In my last post, I briefly discussed the two top considerations that independent school admission officers use to evaluate a candidate’s fit. This time around, I’d like to share some practical tips to help families achieve success in this process:
Do your own research and keep an open mind. It can be really easy to make decisions about the right school for your child based on information from your friends or even friends of friends. However, you will receive the best information about a school from the school itself. Scour their website (i.e., go beyond the admission page). Have conversations with not just admission professionals, but also current parents, students, and faculty (many schools can make these connections for you if requested). It is important to keep an open mind when considering the “best fit school” in which your child will thrive.
Visit schools, and visit early! I encourage you to schedule tours at a wide variety of local private schools with your child. This will enable you both to determine what you are really hoping to find in a school, and to ensure that you are applying for the right reasons. Most tours include conversations with not just admission officers, but also teachers, coaches, and administrators, making them a great opportunity to learn about schools’ communities and values. I suggest visiting schools the spring before your child applies so that you know exactly where you will apply as you enter the fall admission season.
Be aware of admission deadlines. Most local private schools require that applicants complete all steps of the admission process by mid to late January for admission the following year. Many won’t even consider an application if even a small part of it is submitted late.
Attend school events. A great way to get to know a school is to attend its events. Admission events are effective for learning the nuts and bolts of a school, and spending quality time with the admission team and some administrators. However, even more valuable to truly understanding a school is attending community events--homecoming, sports games, arts events, etc. This will enable you to observe and interact with students, parents, and teachers in an authentic environment. Also, attending multiple events, admission or otherwise, sends the message that you are serious about the school and helps admission committees remember your child come decision time.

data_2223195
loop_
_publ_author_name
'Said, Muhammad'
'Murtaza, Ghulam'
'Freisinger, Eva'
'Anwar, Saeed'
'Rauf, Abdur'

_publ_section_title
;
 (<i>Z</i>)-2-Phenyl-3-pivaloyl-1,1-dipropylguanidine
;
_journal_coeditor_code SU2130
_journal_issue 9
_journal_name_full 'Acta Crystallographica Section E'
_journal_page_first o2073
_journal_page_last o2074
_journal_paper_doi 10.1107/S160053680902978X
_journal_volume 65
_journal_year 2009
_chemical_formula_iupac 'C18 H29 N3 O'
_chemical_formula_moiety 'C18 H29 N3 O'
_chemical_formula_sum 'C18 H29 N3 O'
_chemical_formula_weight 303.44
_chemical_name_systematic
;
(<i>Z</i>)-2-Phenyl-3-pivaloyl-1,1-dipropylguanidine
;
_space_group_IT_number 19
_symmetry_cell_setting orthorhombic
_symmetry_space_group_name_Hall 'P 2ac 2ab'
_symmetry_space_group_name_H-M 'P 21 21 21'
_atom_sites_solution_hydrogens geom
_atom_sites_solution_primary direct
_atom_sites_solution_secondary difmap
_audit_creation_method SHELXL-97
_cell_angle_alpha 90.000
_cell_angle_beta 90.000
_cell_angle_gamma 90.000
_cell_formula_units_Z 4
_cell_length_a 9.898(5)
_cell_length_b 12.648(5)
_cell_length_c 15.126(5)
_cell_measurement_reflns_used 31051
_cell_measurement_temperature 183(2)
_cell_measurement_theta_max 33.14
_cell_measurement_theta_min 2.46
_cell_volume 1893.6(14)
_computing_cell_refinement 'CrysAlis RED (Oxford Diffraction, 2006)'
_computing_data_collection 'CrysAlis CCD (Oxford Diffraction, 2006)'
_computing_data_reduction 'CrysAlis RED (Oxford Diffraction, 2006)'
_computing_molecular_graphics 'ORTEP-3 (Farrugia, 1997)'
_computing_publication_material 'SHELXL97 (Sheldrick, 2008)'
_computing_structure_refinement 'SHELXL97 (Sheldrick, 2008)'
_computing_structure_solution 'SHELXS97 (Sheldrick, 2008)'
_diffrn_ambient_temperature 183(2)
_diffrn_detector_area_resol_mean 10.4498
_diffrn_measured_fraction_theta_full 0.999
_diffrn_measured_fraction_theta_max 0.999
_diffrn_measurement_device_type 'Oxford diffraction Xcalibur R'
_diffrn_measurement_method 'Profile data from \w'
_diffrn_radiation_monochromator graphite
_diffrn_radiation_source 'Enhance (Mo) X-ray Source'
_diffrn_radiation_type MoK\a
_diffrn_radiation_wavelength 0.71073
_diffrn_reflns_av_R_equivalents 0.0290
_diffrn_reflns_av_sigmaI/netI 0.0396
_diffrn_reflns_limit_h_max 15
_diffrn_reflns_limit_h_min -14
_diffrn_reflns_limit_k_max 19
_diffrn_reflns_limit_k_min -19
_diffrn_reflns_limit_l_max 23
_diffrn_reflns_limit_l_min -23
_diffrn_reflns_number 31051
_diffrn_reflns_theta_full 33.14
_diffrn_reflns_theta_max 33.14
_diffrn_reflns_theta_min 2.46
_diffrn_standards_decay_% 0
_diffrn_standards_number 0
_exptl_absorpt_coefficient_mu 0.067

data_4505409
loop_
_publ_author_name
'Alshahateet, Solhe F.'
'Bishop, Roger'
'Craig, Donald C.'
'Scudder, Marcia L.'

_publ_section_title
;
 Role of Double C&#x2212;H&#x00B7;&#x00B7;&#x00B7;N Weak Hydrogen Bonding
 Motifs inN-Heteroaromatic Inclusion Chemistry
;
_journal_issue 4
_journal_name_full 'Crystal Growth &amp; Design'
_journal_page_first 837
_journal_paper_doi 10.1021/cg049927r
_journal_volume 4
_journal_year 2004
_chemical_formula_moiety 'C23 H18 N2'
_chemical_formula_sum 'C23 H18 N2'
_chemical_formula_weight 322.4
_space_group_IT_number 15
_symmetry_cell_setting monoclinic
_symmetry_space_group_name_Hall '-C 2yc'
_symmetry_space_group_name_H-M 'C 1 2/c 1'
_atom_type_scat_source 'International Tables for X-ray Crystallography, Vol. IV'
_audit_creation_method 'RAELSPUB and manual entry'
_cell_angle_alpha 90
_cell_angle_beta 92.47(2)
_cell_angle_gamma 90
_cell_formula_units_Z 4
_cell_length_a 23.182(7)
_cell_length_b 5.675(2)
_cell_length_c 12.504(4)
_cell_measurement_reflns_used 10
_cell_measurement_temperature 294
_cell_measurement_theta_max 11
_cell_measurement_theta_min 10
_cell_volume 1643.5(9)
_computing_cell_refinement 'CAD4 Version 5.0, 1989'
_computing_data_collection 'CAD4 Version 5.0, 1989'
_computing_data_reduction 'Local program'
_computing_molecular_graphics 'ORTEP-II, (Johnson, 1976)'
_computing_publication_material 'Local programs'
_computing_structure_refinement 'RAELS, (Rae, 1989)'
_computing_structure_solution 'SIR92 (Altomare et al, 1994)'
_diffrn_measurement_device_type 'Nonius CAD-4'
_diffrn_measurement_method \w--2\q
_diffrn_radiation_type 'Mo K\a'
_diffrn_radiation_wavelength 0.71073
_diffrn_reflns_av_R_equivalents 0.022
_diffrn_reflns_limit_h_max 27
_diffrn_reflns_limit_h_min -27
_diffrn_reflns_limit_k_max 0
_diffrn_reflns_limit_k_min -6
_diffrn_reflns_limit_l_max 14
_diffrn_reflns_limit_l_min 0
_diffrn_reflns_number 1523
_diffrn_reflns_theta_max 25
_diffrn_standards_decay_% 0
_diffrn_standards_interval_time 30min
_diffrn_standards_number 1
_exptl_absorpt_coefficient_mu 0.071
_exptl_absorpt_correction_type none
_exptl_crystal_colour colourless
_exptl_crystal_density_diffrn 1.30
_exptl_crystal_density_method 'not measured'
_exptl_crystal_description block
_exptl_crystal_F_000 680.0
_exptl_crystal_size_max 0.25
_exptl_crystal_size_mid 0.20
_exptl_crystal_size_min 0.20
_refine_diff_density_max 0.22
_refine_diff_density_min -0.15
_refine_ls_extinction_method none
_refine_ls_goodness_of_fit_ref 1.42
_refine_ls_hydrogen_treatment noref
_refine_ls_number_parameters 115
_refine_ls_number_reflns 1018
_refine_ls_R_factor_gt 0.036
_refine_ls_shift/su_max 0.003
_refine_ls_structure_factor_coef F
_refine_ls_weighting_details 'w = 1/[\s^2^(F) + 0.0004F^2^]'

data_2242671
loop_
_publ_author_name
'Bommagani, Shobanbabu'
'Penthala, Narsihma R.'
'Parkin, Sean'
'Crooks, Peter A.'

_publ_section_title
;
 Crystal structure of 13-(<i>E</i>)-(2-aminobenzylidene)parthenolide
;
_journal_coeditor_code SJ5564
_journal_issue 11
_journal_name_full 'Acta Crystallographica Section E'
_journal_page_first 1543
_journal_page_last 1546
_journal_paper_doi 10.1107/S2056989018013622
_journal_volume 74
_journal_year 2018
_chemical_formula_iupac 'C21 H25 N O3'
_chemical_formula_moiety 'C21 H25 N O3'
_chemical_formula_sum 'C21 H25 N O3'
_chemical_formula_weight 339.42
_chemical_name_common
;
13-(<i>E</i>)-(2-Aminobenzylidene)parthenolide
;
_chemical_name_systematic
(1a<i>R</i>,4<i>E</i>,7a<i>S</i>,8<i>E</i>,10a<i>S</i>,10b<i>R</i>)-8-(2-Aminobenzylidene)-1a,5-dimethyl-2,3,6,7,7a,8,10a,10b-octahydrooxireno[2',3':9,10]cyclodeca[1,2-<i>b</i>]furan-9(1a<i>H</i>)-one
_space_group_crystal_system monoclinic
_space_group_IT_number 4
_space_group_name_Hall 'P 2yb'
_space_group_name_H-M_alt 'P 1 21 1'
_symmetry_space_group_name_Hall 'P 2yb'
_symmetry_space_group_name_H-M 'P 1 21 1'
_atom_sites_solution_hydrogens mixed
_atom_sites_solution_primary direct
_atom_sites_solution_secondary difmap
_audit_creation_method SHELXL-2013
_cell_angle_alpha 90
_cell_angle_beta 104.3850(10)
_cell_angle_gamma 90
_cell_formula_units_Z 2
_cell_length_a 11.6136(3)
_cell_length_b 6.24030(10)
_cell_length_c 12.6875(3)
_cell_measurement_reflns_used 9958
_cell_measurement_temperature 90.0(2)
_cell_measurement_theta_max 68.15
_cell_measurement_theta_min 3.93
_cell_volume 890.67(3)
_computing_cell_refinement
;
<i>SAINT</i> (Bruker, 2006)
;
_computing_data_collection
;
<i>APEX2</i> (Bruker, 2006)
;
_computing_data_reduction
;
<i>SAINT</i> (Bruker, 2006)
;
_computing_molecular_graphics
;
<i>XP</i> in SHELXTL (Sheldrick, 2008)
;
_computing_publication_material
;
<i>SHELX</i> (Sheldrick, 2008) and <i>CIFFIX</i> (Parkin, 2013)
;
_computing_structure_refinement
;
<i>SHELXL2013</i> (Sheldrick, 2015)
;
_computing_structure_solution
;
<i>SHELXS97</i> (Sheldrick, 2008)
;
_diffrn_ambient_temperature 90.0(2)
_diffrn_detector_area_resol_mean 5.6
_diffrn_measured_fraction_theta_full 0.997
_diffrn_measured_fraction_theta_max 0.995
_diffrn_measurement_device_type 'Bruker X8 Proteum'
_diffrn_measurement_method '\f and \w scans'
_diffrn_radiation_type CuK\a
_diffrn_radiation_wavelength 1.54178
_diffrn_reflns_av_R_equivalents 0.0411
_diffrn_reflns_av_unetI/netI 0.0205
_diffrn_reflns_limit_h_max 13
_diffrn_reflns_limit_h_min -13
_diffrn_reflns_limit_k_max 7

Schedule a shadow visit. If you move forward with submitting an application to a school, most private middle and high schools will offer you the opportunity to schedule a “shadow visit.” This means that your child will have the chance to actually attend classes at the given school for a half or full day. You should take this opportunity, as it will help your child determine if he or she can see themselves in each school environment. On the other hand, passing on a shadow visit suggests to the admission committee that a family might not really be interested.
Prepare your child, but don’t overdo it. Most admission processes for middle and high school require a student interview. It is important to talk to your child about what that will be like. Share that they will have a conversation with a member of the admission committee, and that this is an opportunity for them to get to know him/her as a candidate “off paper.” The admission committee will ask questions about the student’s interests, educational habits, home life, etc. Parents should also encourage students to be themselves and relax. Over-preparing your child will often lead to anxiety, a robotic conversation, or excessively rehearsed responses.
Follow through on the little things. Encourage your child to write handwritten thank you notes to tour guides, the interviewer, any coaches/teachers who met with him/her, etc. You as a parent should also do the same, either with a handwritten note or email. This may seem like a small gesture, but these personal efforts are remembered.